According to The Wall Street Journal, American TV streaming giant Hulu is considering launching a version of its service that will contain no commercials at all. The Journal's sources claim it will cost between $12 and $14 a month, and could launch as soon as this fall.
Hulu is jointly-owned by Fox, Disney, and Comcast (shiver) - companies with very heavily vested interests in the survival of the existing cable and satellite TV regimes.
Using Hulu on an Android device usually requires a Hulu Plus account, but in the spirit of the season, the company has apparently decided to offer people the ability to stream shows to their devices for free. The exclusive deal was announced on the Android Google+ page in a post that welcomed folks to come watch the latest episodes of their favorite shows.
About a week ago we told you about a Hulu Plus promotion that gives new Chromecast owners two months of access to the premium portion of the streaming library for free. As it turns out, anyone in the US can get that sweet, sweet streaming video, no matter when they bought their Chromecast. AP reader Matthew discovered that he could follow the instructions for redeeming the offer on his older Chromecast without any kind of issues.
Anyone can go to Hulu's website and watch a limited selection of content for free on a computer, but upgrading to the paid Hulu Plus version lets you stream more programs. Hulu Plus also unlocks the mobile apps and set top box streaming, but now the Android app has been updated to let free users get a taste of Hulu on the go.
Free users of the updated Hulu app will get access to recent and past episodes of some shows and a selection of content from Hulu Originals, Anime, Kids, Movies, and Latino.
The Hulu Plus app is perfectly capable of pumping out videos on its own to a small screen. With a Chromecast plugged into your TV, it's even able to cast content out to the big screen as well. Now the app is gaining a feature that will give it even more control over your viewing experience. Starting with the latest update, Hulu Plus is capable of becoming a remote control for Hulu content streaming from the Xbox One, PlayStation 3, or PlayStation 4.
When the Chromecast launched it had only one non-Google content source from Android devices: Netflix. Now that service's primary opponent, Hulu, also has the ability to "cast" video directly to Google's streaming dongle. Of course, like everything else concerning Hulu, you'll have to shell out $8 a month for access to the Hulu Plus service and corresponding Android app to take advantage of it.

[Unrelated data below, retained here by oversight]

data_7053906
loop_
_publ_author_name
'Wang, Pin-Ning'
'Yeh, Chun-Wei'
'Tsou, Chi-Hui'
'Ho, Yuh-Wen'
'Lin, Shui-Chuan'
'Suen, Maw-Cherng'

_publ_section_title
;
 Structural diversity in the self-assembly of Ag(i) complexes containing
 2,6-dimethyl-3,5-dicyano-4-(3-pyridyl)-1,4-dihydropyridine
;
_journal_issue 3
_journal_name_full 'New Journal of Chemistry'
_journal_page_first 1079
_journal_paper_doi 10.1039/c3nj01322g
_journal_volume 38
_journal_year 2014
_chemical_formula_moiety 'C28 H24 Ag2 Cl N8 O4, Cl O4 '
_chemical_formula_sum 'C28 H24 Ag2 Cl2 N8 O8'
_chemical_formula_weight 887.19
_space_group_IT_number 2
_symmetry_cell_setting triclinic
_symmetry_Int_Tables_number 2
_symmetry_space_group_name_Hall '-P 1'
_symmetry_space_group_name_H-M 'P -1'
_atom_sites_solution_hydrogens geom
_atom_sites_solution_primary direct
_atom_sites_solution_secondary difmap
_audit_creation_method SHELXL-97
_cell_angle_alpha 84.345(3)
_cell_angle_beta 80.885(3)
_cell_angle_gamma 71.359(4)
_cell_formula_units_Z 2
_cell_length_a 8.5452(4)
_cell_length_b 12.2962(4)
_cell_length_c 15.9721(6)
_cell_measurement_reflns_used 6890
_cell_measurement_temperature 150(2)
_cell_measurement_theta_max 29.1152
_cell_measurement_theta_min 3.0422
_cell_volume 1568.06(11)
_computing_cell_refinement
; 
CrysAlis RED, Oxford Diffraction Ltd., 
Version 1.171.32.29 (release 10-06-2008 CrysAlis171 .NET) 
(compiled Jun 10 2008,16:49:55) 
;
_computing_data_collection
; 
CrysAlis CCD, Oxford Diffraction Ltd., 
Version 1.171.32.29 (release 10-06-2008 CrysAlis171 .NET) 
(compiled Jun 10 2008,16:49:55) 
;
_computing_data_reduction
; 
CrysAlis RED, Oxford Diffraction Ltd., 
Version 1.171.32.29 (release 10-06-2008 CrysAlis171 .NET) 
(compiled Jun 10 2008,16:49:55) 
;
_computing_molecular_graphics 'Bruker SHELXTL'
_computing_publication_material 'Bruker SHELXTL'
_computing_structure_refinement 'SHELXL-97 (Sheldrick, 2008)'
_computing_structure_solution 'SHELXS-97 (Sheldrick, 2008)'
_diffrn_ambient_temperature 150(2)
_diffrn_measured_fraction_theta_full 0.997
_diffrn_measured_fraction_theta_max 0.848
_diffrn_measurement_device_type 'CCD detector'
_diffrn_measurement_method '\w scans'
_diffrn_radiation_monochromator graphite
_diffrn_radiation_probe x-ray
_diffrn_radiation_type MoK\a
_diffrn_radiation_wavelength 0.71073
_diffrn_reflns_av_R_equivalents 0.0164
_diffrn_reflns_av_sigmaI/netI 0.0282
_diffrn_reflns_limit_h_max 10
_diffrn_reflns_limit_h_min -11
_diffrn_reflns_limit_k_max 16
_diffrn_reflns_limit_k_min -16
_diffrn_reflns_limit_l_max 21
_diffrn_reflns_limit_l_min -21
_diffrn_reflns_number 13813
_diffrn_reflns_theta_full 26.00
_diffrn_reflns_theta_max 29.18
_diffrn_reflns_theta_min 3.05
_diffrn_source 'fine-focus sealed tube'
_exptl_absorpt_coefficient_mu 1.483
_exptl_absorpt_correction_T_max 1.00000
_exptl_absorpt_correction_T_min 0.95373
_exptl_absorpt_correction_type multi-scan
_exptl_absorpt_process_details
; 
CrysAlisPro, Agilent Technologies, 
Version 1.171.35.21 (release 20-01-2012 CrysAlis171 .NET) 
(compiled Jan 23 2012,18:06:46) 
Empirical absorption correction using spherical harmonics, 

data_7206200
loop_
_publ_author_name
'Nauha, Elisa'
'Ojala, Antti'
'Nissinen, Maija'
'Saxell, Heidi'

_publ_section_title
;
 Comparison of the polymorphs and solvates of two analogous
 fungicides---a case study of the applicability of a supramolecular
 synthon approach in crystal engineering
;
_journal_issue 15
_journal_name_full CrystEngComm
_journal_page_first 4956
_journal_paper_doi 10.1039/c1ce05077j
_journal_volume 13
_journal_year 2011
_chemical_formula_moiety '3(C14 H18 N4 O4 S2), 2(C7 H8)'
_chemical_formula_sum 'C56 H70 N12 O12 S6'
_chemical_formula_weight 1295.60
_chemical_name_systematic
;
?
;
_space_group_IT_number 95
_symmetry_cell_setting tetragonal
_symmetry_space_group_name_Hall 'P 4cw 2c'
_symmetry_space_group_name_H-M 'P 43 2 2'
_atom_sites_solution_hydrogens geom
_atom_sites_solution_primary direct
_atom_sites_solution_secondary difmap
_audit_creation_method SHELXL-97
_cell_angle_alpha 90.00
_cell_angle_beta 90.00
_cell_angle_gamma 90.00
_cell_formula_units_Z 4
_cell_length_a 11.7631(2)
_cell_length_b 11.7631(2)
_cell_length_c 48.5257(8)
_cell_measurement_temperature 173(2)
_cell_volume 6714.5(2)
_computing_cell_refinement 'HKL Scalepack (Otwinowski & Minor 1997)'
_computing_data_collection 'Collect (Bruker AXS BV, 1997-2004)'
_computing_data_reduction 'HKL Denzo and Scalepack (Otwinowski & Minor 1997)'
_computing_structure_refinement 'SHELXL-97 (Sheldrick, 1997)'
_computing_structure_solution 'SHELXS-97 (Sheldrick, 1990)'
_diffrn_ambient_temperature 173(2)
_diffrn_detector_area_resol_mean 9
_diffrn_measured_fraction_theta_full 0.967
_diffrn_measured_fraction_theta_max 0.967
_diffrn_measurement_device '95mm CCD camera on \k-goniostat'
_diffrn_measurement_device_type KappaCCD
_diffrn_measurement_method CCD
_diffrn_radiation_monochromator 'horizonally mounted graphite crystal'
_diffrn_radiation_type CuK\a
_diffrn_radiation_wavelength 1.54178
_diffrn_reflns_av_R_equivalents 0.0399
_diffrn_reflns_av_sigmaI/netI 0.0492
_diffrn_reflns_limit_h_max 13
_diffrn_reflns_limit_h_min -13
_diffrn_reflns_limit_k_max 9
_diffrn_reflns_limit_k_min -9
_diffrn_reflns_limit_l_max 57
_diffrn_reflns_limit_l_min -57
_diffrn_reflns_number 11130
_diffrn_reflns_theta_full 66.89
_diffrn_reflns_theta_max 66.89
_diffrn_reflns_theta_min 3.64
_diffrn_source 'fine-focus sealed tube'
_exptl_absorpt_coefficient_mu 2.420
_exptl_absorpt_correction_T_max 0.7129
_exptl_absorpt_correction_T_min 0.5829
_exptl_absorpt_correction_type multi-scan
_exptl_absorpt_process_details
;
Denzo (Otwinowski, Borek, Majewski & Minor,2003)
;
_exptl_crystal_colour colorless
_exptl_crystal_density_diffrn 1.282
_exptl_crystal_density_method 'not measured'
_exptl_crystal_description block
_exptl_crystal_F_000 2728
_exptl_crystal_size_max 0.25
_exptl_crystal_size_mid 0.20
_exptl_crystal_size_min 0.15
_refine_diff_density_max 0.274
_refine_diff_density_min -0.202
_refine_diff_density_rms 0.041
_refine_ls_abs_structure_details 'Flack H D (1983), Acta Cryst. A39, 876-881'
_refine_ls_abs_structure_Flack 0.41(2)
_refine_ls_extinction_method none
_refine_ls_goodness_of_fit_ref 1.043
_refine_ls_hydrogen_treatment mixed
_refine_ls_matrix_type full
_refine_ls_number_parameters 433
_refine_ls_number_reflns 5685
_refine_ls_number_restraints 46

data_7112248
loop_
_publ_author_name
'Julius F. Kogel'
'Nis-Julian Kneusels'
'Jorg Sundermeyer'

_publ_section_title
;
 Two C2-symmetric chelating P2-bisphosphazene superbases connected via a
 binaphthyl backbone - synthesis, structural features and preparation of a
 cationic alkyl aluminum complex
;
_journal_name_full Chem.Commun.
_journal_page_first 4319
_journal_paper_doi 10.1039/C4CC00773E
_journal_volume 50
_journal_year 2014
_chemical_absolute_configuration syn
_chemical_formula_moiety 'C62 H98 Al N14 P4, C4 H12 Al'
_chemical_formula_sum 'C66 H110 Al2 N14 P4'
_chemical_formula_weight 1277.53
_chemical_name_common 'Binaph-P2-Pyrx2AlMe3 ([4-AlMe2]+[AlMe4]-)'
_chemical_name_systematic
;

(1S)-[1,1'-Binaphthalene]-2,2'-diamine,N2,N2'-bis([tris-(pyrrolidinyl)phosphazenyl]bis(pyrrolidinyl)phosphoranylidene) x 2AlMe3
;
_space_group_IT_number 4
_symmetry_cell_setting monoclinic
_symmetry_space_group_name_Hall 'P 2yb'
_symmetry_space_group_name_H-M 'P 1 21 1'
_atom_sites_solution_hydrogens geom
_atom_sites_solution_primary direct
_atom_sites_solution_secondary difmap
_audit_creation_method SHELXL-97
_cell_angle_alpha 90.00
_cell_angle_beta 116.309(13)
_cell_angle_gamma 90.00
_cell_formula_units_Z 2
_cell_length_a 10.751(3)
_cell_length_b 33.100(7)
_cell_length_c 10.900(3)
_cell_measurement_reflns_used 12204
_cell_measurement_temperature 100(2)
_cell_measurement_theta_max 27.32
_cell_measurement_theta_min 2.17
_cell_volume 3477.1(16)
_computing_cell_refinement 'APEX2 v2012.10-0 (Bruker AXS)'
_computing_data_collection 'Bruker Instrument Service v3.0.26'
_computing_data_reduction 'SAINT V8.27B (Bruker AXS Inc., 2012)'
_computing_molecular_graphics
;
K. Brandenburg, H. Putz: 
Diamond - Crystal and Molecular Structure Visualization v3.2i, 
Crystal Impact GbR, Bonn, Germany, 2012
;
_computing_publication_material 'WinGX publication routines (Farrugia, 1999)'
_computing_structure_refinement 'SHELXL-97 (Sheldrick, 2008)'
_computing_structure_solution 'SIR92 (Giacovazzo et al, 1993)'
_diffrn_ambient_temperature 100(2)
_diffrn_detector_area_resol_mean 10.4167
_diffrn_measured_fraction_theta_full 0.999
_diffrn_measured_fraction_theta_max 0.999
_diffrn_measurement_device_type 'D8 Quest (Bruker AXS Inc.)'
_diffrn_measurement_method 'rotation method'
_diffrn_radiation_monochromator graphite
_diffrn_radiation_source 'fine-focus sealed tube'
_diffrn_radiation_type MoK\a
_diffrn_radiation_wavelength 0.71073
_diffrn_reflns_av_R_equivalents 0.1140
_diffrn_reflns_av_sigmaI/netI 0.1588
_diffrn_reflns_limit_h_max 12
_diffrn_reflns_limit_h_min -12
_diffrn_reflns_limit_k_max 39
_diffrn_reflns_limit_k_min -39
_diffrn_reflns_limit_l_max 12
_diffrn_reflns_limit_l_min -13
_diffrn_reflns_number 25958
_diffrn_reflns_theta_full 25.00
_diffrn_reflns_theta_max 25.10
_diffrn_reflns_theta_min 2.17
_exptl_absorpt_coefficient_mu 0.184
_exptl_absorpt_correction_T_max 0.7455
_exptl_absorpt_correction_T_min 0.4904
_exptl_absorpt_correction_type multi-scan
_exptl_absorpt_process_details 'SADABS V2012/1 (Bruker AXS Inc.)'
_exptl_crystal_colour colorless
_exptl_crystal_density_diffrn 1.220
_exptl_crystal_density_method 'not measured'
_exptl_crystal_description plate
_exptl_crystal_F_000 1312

To start using this feature, just press the Chromecast button from any window in the Hulu Plus app.
Every online video service seems to be getting into the original content game these days. Hulu is no exception, and to celebrate the release of the superhero-themed animated comedy The Awesomes, they're giving away two months of free access to the premium Hulu Plus portal. That includes access to the Android app, which isn't available to free users. To redeem it, just head to this link and sign up.
This is a pretty big deal if you've been meaning to try out the less limited side of Hulu.
Hulu's premium TV service hit 4 million users last week, and to celebrate, they've released an update to their Android app. (Actually, the update probably doesn't have anything to do with that. Forget I mentioned it.) The 2.8 version of Hulu Plus adds some much-needed improvements, particularly for playback and video seeking. The free app (tied to the paid service) is now compatible with a wider range of devices - the Play Store is showing everything from the Galaxy S II to my Nexus 7 running Android 4.2 as compatible.
Today, the streaming service best known for completing the Netflix/YouTube trifecta, Hulu Plus, got an update to its mobile Android app. Among the new features are a special Hulu Kids section that showcases a bunch of ad-free content for the youngsters. Parents can even lock the app so that only child-friendly content can be viewed without a password (though this doesn't prevent them from accessing other apps on the device).
In addition to the kids section, Hulu has also added new features for discovering more content.
Internet video is the future. It's hard to argue that. The mobile landscape is chaotic, though, and figuring out which services have what shows or movies can be a complicated task. Viewdini, from Verizon, wants to be the digital age's TV Guide, aggregating show info, availability, reviews, and discovery into a single app. Search for the name of a show or movie and you'll get info about it, as well as where you can watch it.